Blogroll addition: Jim Hamilton & Securities Regulation

After reading his post regarding the SEC’s short-selling order today, I have added the blog Jim Hamilton’s World of Securities Regulation to the blogroll.

He knows what he’s talking about, a rare and valuable quality in the blogging world. The blog is something of a showpiece for his firm, which gives it additional credibility.

2 Responses to “Blogroll addition: Jim Hamilton & Securities Regulation”

  1. Louis says:

    Thks for bringing this blog to my attention. The part I particularly don’t understand is:

    In another emergency order, the SEC temporarily eased restrictions on the ability of securities issuers to repurchase their securities based on its determination that issuer repurchases can represent an important source of liquidity during times of market volatility.

    How repurchasing its shares can represent a source of liquidity? Repurchasing certainly protects or increases the shares price but not the liquidity. I read the actual Order via the link on that blog thinking that what was in fact meant was that an issuer could interrupt a share buy back program but this is not it. I just don’t understand.

  2. jiHymas says:

    I’ll take a stab at it … but remember that I am not the world’s greatest living expert on US Securities Regulation!

    The SEC allows issuers to buy back their own stock, but doesn’t want any price manipulation. Therefore, they established Rule 10b-18 in 2003, which sets out the rules whereby a company may repurchase its stock as long as there is a clear business purpose in doing so.

    If there is no clear business purpose in the buy-back, if the purpose of the buy-back is to mislead and defraud, then Rule 10b-18 is out the window and having followed it is no defense.

    Two of Rule 10b-18’s provisions have to do with timing and price:

    The timing condition restricts the periods during which the issuer may bid for or purchase its common stock. This condition excludes from the safe harbor purchases at the opening and during the last half hour of trading because market activity at such times is considered to be a significant indicator of the direction of trading, the strength of demand, and the current market value of the security.15 Therefore, where there is no independent opening transaction on a given trading day, the issuer is precluded from making purchases under the safe harbor for that day.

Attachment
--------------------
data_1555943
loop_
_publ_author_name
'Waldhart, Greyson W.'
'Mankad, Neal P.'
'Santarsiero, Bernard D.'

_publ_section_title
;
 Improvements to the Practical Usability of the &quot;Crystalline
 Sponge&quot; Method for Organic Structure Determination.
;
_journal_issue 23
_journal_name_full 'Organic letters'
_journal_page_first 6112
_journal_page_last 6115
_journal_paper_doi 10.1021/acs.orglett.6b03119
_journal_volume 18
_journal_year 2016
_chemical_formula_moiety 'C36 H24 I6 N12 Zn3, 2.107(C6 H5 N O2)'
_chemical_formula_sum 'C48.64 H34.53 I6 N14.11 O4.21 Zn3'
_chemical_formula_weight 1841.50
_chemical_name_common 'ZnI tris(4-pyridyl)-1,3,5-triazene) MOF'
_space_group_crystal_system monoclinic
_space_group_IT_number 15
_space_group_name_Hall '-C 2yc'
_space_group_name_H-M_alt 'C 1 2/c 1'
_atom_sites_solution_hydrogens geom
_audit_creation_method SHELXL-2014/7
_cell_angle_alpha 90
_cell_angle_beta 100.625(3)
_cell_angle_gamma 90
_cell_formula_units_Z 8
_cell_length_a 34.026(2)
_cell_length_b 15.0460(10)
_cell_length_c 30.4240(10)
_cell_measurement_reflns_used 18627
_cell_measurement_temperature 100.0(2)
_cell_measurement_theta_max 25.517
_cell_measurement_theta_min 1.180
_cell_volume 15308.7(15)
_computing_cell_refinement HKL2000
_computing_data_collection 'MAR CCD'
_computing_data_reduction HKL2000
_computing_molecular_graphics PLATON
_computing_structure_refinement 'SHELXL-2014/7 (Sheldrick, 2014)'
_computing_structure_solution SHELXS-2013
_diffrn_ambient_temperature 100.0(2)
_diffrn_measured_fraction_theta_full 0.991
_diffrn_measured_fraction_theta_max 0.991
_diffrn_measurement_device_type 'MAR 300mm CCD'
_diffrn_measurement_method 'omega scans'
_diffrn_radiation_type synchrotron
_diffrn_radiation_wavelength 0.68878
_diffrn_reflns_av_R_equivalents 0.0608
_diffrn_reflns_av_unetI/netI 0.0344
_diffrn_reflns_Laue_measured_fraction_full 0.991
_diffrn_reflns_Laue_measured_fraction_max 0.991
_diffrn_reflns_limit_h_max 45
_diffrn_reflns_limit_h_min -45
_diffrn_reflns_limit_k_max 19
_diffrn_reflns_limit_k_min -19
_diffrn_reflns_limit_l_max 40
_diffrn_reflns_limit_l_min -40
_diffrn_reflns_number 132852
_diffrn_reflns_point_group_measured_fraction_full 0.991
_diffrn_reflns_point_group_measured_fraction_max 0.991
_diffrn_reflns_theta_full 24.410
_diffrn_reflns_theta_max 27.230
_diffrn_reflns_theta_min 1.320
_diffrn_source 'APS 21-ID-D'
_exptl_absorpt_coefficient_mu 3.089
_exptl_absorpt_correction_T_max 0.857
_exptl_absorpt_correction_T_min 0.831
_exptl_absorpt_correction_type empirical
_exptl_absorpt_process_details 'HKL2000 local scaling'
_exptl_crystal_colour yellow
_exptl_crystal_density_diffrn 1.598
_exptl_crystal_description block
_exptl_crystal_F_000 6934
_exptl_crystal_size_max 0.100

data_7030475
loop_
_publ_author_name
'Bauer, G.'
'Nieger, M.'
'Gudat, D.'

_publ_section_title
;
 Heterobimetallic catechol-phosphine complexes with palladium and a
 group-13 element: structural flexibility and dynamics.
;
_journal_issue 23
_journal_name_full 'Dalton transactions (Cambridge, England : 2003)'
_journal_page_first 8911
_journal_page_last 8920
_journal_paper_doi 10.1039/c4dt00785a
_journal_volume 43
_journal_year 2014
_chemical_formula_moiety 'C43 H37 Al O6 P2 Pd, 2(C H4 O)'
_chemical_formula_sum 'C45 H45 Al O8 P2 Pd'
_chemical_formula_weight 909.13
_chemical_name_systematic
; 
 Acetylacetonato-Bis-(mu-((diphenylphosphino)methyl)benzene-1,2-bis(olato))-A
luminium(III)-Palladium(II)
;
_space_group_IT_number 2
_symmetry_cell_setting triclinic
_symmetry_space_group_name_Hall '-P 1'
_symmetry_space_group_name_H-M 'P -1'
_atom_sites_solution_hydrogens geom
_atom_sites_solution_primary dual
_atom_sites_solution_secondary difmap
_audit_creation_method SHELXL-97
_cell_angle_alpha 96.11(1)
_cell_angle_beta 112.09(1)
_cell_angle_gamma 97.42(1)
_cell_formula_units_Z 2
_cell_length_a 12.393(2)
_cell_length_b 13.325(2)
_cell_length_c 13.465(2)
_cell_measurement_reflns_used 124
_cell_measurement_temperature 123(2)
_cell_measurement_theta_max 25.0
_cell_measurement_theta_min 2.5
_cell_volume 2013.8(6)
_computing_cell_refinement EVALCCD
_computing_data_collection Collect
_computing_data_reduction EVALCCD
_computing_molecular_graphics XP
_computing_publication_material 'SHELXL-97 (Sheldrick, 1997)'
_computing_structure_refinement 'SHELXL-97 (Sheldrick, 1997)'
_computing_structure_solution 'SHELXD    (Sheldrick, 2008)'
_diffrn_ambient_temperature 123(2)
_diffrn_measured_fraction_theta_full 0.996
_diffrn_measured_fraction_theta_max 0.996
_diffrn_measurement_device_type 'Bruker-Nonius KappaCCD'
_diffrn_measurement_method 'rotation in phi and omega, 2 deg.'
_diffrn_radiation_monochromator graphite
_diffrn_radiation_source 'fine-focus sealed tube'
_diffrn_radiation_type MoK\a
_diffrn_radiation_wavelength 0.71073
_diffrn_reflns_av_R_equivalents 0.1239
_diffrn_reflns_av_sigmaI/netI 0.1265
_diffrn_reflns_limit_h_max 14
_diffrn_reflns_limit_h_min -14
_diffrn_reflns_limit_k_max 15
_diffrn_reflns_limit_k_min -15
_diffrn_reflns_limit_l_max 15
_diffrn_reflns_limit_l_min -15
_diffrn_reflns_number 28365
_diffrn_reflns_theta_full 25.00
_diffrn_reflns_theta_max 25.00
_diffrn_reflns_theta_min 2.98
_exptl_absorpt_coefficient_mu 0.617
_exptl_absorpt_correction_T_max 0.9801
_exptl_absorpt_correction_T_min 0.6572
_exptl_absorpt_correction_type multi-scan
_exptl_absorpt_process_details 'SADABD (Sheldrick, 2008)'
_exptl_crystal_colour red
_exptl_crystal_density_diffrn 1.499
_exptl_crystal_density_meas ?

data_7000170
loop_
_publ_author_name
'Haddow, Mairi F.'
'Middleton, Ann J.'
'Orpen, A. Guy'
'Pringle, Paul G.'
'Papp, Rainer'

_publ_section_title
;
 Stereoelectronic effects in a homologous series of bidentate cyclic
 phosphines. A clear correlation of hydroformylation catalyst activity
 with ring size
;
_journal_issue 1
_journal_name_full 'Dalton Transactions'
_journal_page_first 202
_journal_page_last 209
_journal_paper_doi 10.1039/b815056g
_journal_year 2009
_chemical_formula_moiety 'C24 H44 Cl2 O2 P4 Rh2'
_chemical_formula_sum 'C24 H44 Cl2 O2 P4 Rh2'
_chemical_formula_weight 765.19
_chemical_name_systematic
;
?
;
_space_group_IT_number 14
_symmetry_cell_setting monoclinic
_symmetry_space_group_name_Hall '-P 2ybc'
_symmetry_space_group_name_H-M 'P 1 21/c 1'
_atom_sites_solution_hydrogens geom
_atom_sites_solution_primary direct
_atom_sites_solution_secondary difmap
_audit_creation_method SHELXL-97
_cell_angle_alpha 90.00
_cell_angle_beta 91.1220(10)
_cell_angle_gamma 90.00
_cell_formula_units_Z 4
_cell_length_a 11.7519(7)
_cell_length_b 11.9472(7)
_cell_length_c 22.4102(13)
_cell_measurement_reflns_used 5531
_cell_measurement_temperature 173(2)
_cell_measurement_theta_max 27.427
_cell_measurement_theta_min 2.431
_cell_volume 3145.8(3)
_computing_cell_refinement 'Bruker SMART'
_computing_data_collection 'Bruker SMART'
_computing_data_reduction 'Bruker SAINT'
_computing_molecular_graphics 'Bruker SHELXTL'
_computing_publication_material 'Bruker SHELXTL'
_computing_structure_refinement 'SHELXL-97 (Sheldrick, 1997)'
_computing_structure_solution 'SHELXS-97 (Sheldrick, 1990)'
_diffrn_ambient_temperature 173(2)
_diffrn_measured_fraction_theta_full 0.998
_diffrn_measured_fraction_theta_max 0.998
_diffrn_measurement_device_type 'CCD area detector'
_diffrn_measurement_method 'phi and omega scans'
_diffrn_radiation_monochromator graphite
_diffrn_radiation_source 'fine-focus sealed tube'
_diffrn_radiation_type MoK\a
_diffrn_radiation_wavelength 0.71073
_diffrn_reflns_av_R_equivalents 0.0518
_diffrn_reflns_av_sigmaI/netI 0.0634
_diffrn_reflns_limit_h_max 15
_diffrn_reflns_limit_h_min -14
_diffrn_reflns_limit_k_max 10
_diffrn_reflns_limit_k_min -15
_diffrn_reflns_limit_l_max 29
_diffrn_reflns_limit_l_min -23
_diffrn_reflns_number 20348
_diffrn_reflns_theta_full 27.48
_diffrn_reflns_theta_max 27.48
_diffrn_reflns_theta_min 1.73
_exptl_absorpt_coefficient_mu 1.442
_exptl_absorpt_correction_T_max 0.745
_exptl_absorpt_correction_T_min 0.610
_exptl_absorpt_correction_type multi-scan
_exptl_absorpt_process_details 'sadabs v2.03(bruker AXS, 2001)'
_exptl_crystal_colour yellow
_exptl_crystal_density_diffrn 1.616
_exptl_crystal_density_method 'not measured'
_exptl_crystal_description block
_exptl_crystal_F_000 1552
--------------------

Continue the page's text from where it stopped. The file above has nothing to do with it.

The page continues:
The price condition specifies the highest price an issuer may bid or pay for its common stock.16 Rule 10b-18’s current price limitations vary depending on whether the security is a reported, exchange-traded, Nasdaq, or other security, and whether the bid or purchase is effected on an exchange.17 The price condition is intended to prevent the issuer from leading the market for the security through its repurchases by limiting the issuer to bidding for or buying its security at a price that is no higher than the highest independent published bid or last independent transaction price. As such, the price condition uses an independent reference price that has not been set or influenced by the issuer but, instead, is based on independent market forces.

    Under the current volume condition, an issuer may effect daily purchases in an amount up to 25 percent of the average daily trading volume in its shares (the “25% volume limitation”).20 However, the volume limitation does not include an issuer’s block purchases. Moreover, an issuer’s block purchases are not included in determining a security’s average daily trading volume (ADTV).

    The amendments:

    • Eliminate the timing condition – issuers may now purchase at the opening and in the last half hour
    • Increase the volume cap – they may now purchase 100% of the ADTV
    • Relax the price condition, so that, for instance, if they buy at the opening and that turns out to be the day’s highest price, they’re still OK

    These amendments will increase liquidity because they give the company more leeway to step in with a bid when there is panic selling in a thin market. One thing that is possible now that was not possible before is … say you’re a company with a $20 stock. You can now give your broker a permanent order to buy up to 1-million shares at $15 … a regular GTC order just like anybody can put in at their discount broker’s, albeit with more zeroes.

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